Bone Marrow Transplant
The Bone Marrow Transplant and Hematologic Malignancies Program at UT Southwestern Medical Center performs autologous (using one’s own cells) and allogeneic (using donor cells) bone-marrow transplants and all additional therapies that support these procedures.
Through state-of-the-art facilities and highly experienced personnel, our program has established an exceptional track record in carrying out these complicated procedures.
Many times, bone marrow transplants are used in conjunction with other therapies to treat patients with certain cancers of the blood, bone marrow, and lymph nodes. Bone marrow transplants can also be used to help patients with certain kinds of blood or immune disorders.
Bone marrow transplants, as well as blood transplants, are also called stem cell transplants. These are transplants of normal mature stem cells from adults.
In certain therapies, patients receive high doses of chemotherapy, and sometimes radiation. These high doses can lead to better control or even cure of the cancers. However, the main side effect of the high doses of chemotherapy is prolonged suppression of the body’s ability to make blood.
To get around this side effect, the patient receives an infusion of hematopoietic stem cells, which make new blood cells and immune cells. They can be obtained either from the bone marrow (bone marrow transplant) or from the blood stream (blood or peripheral blood stem cell transplant).
The Bone Marrow Transplant and Hematologic Malignancies Program provides state-of-the-art care, and includes:
- Accreditation granted by the Foundation for the Accreditation of Cellular Therapy (FACT), which accredits bone marrow transplant programs that have achieved the highest levels of clinical and research practices
- A highly experienced team of physicians, nurses, and ancillary staff
- A hematopathology laboratory that is a recognized world leader in expert diagnosis
- All treatment approaches, including chemotherapy, radiation, stem cell transplantation, immunotherapy, radioimmunotherapy, and experimental therapy
- Excellent clinical results with outcomes superior to national norms in several areas
- Recognized leadership in laboratory and clinical research
Our clinical trials program gives patients access to treatments often unavailable at other health care facilities. Depending on the specific condition, UT Southwestern can offer patients therapies that show particular promise years before those therapies are offered to the public, such as a new method of bone marrow transplantation that de-emphasizes the toxic effects of high-dose chemotherapy and radiation therapy. This therapy emphasizes the powerful anti-cancer effects of donor immune cells, resulting in complete and ongoing remissions in many patients with otherwise incurable malignancies.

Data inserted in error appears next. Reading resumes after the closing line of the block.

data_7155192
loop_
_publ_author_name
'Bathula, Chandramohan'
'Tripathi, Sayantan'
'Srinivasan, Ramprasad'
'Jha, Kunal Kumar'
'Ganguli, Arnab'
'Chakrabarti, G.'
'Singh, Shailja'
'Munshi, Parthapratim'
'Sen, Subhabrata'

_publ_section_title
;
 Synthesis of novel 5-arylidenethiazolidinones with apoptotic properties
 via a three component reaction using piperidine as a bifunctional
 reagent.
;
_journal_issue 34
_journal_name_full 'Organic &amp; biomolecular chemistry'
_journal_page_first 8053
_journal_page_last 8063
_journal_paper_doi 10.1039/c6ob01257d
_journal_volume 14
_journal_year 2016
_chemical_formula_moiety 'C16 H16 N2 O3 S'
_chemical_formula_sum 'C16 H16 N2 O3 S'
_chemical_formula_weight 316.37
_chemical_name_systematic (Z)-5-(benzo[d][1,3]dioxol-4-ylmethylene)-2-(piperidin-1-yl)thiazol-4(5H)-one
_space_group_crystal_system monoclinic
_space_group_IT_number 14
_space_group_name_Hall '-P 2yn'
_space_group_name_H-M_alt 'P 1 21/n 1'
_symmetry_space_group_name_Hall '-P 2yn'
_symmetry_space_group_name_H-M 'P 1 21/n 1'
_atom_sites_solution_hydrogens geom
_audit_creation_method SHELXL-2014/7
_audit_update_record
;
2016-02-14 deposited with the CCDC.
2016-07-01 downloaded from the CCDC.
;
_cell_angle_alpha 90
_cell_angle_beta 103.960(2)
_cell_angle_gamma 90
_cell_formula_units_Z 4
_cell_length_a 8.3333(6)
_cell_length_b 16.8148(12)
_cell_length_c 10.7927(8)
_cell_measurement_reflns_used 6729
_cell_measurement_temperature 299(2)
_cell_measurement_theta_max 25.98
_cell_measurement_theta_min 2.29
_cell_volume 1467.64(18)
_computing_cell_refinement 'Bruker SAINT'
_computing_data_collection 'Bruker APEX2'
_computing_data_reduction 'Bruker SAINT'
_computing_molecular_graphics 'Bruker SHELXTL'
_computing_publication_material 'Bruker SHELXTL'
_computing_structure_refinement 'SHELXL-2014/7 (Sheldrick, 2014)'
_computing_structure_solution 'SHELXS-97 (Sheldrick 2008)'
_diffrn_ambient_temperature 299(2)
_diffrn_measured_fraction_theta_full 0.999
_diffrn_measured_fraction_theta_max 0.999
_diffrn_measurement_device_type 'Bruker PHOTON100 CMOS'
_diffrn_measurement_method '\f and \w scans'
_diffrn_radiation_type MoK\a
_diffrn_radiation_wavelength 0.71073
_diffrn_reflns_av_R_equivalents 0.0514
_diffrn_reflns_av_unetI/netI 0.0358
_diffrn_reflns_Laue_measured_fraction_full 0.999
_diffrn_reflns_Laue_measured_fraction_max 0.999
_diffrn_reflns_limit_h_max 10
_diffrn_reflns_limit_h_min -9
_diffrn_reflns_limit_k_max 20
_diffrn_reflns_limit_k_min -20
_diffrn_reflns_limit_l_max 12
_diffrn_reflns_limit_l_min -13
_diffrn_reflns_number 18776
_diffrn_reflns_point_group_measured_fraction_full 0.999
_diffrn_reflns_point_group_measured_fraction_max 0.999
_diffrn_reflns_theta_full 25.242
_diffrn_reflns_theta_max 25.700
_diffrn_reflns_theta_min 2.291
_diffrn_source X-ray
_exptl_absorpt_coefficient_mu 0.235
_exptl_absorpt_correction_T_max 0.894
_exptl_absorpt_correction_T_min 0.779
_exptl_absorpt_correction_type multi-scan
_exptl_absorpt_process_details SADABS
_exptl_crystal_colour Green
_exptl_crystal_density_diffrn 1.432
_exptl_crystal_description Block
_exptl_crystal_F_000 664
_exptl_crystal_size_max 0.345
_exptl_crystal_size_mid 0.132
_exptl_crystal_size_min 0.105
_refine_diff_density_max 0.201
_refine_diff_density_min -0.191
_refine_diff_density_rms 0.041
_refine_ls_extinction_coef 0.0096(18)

Our experience in conducting some of the most advanced research into bone marrow transplants enables UT Southwestern to provide our patients with the best possible medical treatments – all in a caring and compassionate environment.
IDH1 Inhibitor Trial
A phase 1, multi-center, open-label, dose-escalation, safety, pharmacokinetic, pharmacodynamic, and clinical activity study of orally administered AG-120 in subjects with advanced hematologic malignancies with an IDH1 mutation.
In about 20 percent of acute myeloid leukemia (AML) patients, mutations forms of the IDH enzyme cause overproduction of a substance called 2-hydroxyglutarate (2-HG). When too much 2-HG is produced, researchers believe it causes leukemia cells to grow. AG120 inhibits this from happening.
The purpose of this study is to determine the safest effective dose of the drug AG120 that can be given to patients whose AML has returned despite prior therapy or is not responding to standard therapy.
IDH2 Inhibitor Trial
A phase 1, multi-center, open-label, dose-escalation, safety, pharmacokinetic, pharmacodynamic, and clinical activity study of orally administered AG-221 in subjects with advanced hematologic malignancies with an IDH2 mutation.
In about 20 percent of acute myeloid leukemia (AML) patients, mutations of the IDH enzyme cause the overproduction of a substance called 2-hydroxyglutarate (2-HG). When too much 2-HG is produced, researchers believe it causes leukemia cells to grow, and AG221 inhibits this. Researchers believe that AG221 has fewer side effects and is more effective in tackling AML.
The purpose of this study is to find the safest effective dose of AG221 that can be given in patients with AML or myelodysplastic syndromes (MDS).